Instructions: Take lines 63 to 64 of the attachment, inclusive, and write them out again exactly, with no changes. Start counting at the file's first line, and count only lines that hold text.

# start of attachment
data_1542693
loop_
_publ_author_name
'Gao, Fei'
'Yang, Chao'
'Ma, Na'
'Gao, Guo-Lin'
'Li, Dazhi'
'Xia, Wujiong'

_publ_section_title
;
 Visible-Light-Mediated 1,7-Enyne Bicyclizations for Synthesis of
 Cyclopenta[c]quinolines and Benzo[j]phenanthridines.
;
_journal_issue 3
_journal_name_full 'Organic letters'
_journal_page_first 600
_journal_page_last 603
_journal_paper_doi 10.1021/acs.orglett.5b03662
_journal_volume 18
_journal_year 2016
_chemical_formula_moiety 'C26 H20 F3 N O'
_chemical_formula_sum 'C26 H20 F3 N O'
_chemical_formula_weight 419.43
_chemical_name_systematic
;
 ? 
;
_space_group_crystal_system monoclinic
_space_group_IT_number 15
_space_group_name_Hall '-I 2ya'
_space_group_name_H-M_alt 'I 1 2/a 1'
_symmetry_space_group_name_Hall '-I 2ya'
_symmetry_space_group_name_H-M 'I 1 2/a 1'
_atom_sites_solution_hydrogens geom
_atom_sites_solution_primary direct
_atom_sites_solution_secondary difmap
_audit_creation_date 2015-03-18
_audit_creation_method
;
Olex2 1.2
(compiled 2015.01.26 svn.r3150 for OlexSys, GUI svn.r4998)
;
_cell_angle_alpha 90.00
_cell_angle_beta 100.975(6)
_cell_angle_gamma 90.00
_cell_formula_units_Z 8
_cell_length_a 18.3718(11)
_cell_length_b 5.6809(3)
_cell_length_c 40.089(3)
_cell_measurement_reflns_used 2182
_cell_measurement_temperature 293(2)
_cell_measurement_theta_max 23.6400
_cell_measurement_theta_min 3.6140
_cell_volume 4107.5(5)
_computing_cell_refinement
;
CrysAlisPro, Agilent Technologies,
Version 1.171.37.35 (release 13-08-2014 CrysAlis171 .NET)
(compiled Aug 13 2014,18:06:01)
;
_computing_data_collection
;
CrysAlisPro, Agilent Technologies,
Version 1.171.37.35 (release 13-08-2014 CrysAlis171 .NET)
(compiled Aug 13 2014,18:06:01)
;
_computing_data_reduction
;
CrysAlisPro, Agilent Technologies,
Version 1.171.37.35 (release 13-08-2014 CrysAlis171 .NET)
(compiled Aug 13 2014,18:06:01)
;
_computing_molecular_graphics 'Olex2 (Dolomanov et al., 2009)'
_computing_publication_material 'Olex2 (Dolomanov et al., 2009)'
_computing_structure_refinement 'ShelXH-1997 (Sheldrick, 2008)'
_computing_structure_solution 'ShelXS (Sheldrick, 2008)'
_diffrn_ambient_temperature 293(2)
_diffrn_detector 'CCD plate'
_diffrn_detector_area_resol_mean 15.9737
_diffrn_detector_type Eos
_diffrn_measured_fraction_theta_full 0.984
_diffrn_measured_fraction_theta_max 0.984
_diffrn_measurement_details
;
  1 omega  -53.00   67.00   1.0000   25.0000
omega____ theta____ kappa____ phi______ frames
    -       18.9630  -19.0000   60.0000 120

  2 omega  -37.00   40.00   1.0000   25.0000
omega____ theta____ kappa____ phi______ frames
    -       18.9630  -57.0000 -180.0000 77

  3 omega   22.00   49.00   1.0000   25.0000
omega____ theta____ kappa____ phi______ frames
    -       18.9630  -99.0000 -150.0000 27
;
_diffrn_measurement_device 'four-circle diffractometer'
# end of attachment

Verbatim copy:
;
CrysAlisPro, Agilent Technologies,